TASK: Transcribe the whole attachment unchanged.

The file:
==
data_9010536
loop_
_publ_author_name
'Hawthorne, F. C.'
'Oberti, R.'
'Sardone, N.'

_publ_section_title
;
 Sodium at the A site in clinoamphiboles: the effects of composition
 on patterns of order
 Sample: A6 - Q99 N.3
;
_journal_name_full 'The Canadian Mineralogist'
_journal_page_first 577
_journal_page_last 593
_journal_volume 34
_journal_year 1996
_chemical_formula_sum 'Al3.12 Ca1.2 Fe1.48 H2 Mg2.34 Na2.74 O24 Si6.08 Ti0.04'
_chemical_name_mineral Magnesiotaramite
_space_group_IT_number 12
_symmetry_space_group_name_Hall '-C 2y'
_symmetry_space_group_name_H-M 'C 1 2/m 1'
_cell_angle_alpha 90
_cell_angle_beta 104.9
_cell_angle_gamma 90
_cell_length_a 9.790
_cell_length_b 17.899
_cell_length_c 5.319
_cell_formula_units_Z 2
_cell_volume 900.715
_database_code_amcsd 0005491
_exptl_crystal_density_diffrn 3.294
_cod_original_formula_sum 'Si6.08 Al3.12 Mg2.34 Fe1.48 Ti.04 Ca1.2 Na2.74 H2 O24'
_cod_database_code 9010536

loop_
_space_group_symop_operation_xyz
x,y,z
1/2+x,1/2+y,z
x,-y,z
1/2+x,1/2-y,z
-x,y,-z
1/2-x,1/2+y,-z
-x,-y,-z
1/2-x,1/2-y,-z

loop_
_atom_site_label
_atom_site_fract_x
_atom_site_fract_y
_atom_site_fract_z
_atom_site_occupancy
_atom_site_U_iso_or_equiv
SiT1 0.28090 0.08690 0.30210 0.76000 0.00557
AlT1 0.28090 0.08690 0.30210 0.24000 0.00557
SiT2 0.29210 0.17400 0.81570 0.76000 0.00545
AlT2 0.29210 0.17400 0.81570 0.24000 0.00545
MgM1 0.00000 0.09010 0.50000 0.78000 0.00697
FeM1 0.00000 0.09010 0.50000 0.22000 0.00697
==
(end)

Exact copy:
data_9010536
loop_
_publ_author_name
'Hawthorne, F. C.'
'Oberti, R.'
'Sardone, N.'

_publ_section_title
;
 Sodium at the A site in clinoamphiboles: the effects of composition
 on patterns of order
 Sample: A6 - Q99 N.3
;
_journal_name_full 'The Canadian Mineralogist'
_journal_page_first 577
_journal_page_last 593
_journal_volume 34
_journal_year 1996
_chemical_formula_sum 'Al3.12 Ca1.2 Fe1.48 H2 Mg2.34 Na2.74 O24 Si6.08 Ti0.04'
_chemical_name_mineral Magnesiotaramite
_space_group_IT_number 12
_symmetry_space_group_name_Hall '-C 2y'
_symmetry_space_group_name_H-M 'C 1 2/m 1'
_cell_angle_alpha 90
_cell_angle_beta 104.9
_cell_angle_gamma 90
_cell_length_a 9.790
_cell_length_b 17.899
_cell_length_c 5.319
_cell_formula_units_Z 2
_cell_volume 900.715
_database_code_amcsd 0005491
_exptl_crystal_density_diffrn 3.294
_cod_original_formula_sum 'Si6.08 Al3.12 Mg2.34 Fe1.48 Ti.04 Ca1.2 Na2.74 H2 O24'
_cod_database_code 9010536

loop_
_space_group_symop_operation_xyz
x,y,z
1/2+x,1/2+y,z
x,-y,z
1/2+x,1/2-y,z
-x,y,-z
1/2-x,1/2+y,-z
-x,-y,-z
1/2-x,1/2-y,-z

loop_
_atom_site_label
_atom_site_fract_x
_atom_site_fract_y
_atom_site_fract_z
_atom_site_occupancy
_atom_site_U_iso_or_equiv
SiT1 0.28090 0.08690 0.30210 0.76000 0.00557
AlT1 0.28090 0.08690 0.30210 0.24000 0.00557
SiT2 0.29210 0.17400 0.81570 0.76000 0.00545
AlT2 0.29210 0.17400 0.81570 0.24000 0.00545
MgM1 0.00000 0.09010 0.50000 0.78000 0.00697
FeM1 0.00000 0.09010 0.50000 0.22000 0.00697